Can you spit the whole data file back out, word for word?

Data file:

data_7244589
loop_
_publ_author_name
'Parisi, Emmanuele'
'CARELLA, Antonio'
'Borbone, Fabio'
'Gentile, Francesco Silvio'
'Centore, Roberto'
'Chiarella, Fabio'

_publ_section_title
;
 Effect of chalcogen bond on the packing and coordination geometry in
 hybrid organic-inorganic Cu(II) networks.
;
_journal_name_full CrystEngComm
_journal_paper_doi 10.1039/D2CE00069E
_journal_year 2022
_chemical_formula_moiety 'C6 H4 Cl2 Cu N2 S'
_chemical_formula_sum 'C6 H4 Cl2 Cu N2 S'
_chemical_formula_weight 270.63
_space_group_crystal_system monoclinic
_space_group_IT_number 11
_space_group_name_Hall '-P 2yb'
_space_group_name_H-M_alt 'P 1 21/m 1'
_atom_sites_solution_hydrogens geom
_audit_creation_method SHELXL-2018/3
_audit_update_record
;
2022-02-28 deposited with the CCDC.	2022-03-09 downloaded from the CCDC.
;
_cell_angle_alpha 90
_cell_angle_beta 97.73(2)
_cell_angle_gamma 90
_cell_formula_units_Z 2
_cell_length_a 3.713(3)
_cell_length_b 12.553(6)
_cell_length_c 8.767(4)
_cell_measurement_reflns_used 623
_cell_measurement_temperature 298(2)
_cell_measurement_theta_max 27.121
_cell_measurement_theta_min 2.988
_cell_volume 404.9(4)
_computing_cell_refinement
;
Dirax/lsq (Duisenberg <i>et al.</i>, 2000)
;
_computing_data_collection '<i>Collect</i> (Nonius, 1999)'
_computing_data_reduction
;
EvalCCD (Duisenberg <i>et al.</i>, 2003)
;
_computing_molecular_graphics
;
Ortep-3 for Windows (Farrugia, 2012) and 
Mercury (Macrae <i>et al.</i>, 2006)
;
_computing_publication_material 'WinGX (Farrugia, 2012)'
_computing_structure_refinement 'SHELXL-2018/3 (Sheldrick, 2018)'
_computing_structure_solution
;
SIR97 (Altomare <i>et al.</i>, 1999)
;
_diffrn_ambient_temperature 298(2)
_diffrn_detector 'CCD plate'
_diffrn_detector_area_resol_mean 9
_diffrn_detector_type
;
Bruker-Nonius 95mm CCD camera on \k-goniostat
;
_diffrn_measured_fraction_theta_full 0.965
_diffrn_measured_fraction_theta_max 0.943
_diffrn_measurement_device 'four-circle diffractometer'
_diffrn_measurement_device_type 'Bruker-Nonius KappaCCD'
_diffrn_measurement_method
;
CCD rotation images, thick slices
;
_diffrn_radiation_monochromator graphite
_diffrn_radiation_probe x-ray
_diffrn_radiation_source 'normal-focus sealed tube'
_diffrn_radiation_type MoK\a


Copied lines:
data_7244589
loop_
_publ_author_name
'Parisi, Emmanuele'
'CARELLA, Antonio'
'Borbone, Fabio'
'Gentile, Francesco Silvio'
'Centore, Roberto'
'Chiarella, Fabio'

_publ_section_title
;
 Effect of chalcogen bond on the packing and coordination geometry in
 hybrid organic-inorganic Cu(II) networks.
;
_journal_name_full CrystEngComm
_journal_paper_doi 10.1039/D2CE00069E
_journal_year 2022
_chemical_formula_moiety 'C6 H4 Cl2 Cu N2 S'
_chemical_formula_sum 'C6 H4 Cl2 Cu N2 S'
_chemical_formula_weight 270.63
_space_group_crystal_system monoclinic
_space_group_IT_number 11
_space_group_name_Hall '-P 2yb'
_space_group_name_H-M_alt 'P 1 21/m 1'
_atom_sites_solution_hydrogens geom
_audit_creation_method SHELXL-2018/3
_audit_update_record
;
2022-02-28 deposited with the CCDC.	2022-03-09 downloaded from the CCDC.
;
_cell_angle_alpha 90
_cell_angle_beta 97.73(2)
_cell_angle_gamma 90
_cell_formula_units_Z 2
_cell_length_a 3.713(3)
_cell_length_b 12.553(6)
_cell_length_c 8.767(4)
_cell_measurement_reflns_used 623
_cell_measurement_temperature 298(2)
_cell_measurement_theta_max 27.121
_cell_measurement_theta_min 2.988
_cell_volume 404.9(4)
_computing_cell_refinement
;
Dirax/lsq (Duisenberg <i>et al.</i>, 2000)
;
_computing_data_collection '<i>Collect</i> (Nonius, 1999)'
_computing_data_reduction
;
EvalCCD (Duisenberg <i>et al.</i>, 2003)
;
_computing_molecular_graphics
;
Ortep-3 for Windows (Farrugia, 2012) and 
Mercury (Macrae <i>et al.</i>, 2006)
;
_computing_publication_material 'WinGX (Farrugia, 2012)'
_computing_structure_refinement 'SHELXL-2018/3 (Sheldrick, 2018)'
_computing_structure_solution
;
SIR97 (Altomare <i>et al.</i>, 1999)
;
_diffrn_ambient_temperature 298(2)
_diffrn_detector 'CCD plate'
_diffrn_detector_area_resol_mean 9
_diffrn_detector_type
;
Bruker-Nonius 95mm CCD camera on \k-goniostat
;
_diffrn_measured_fraction_theta_full 0.965
_diffrn_measured_fraction_theta_max 0.943
_diffrn_measurement_device 'four-circle diffractometer'
_diffrn_measurement_device_type 'Bruker-Nonius KappaCCD'
_diffrn_measurement_method
;
CCD rotation images, thick slices
;
_diffrn_radiation_monochromator graphite
_diffrn_radiation_probe x-ray
_diffrn_radiation_source 'normal-focus sealed tube'
_diffrn_radiation_type MoK\a